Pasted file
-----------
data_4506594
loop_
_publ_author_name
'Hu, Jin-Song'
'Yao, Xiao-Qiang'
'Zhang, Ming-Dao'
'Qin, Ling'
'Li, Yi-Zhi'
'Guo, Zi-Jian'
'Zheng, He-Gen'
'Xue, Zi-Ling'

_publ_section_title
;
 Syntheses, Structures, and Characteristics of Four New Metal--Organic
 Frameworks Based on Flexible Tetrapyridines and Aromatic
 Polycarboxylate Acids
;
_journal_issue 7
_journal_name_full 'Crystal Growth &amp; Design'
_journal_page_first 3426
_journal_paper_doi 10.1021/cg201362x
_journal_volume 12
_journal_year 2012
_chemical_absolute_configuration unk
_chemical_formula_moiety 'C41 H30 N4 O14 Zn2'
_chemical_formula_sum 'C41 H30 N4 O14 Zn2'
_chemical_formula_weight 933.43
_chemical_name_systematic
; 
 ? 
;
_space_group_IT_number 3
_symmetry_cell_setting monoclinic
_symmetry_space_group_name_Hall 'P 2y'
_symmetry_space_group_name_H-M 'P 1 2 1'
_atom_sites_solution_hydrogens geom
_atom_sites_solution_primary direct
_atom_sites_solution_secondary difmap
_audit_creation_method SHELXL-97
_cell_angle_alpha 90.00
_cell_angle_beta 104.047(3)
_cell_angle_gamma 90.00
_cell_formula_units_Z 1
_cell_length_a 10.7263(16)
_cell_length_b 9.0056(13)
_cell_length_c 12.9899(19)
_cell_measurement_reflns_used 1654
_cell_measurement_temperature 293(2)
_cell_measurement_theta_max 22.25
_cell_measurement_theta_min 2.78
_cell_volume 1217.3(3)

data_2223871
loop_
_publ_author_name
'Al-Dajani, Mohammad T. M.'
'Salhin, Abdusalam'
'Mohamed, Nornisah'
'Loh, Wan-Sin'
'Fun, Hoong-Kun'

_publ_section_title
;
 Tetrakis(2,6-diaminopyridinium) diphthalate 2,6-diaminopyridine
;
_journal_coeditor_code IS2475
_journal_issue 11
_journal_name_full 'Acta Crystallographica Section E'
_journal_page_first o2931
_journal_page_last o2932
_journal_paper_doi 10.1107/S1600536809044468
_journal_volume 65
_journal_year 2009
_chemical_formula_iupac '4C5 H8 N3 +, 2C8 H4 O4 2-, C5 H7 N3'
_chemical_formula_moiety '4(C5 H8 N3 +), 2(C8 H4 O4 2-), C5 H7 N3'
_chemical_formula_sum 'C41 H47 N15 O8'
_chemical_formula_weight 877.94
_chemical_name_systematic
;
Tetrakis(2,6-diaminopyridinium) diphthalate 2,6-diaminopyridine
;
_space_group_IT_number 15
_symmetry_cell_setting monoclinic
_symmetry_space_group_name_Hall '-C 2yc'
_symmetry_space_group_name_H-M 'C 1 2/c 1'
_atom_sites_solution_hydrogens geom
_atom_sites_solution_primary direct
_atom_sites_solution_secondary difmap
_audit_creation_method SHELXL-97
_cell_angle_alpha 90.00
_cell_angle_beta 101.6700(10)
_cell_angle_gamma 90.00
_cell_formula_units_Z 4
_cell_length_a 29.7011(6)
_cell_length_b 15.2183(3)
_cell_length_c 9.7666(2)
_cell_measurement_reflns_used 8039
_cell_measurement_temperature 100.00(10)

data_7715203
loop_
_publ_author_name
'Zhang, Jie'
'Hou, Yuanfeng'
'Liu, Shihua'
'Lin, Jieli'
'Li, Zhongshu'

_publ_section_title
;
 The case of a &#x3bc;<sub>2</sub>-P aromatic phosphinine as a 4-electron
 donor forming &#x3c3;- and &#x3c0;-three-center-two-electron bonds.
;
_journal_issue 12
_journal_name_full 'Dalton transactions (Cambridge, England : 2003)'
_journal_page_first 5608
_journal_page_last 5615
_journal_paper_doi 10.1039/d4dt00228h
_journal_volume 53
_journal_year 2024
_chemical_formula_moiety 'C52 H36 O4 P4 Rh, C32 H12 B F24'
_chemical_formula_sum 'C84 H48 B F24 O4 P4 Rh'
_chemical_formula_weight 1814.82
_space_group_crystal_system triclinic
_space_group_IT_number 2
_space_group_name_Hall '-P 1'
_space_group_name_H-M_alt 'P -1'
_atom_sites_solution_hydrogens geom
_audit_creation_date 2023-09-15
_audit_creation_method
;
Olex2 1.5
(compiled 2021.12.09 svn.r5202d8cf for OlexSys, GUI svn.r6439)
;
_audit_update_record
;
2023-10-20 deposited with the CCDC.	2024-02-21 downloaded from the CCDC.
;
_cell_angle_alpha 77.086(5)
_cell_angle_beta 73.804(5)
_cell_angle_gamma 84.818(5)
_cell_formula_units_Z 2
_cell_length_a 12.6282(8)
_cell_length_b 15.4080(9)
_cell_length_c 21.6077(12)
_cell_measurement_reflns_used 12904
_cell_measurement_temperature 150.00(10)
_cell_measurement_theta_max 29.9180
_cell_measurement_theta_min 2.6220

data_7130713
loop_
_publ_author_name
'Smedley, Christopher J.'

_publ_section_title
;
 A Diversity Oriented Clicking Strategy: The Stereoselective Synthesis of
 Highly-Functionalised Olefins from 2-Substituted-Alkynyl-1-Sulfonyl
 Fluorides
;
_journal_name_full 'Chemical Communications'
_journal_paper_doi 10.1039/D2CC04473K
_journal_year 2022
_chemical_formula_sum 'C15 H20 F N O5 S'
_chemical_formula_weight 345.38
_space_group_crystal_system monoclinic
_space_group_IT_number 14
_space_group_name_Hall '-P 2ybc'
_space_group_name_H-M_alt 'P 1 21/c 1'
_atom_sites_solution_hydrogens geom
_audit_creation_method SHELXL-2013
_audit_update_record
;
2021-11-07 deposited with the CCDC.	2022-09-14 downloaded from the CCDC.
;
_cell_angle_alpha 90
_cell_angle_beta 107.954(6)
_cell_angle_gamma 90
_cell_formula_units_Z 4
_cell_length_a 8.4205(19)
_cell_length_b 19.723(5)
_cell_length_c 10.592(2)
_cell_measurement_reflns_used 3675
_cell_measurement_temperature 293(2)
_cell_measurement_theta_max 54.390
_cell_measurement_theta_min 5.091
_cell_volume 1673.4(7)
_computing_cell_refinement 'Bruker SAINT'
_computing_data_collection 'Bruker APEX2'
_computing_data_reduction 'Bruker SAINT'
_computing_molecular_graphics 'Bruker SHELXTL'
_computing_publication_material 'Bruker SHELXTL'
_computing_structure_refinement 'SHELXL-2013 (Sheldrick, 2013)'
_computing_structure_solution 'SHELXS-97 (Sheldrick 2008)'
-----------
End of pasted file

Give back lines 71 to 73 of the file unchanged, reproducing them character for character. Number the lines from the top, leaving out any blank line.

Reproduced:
_journal_year 2009
_chemical_formula_iupac '4C5 H8 N3 +, 2C8 H4 O4 2-, C5 H7 N3'
_chemical_formula_moiety '4(C5 H8 N3 +), 2(C8 H4 O4 2-), C5 H7 N3'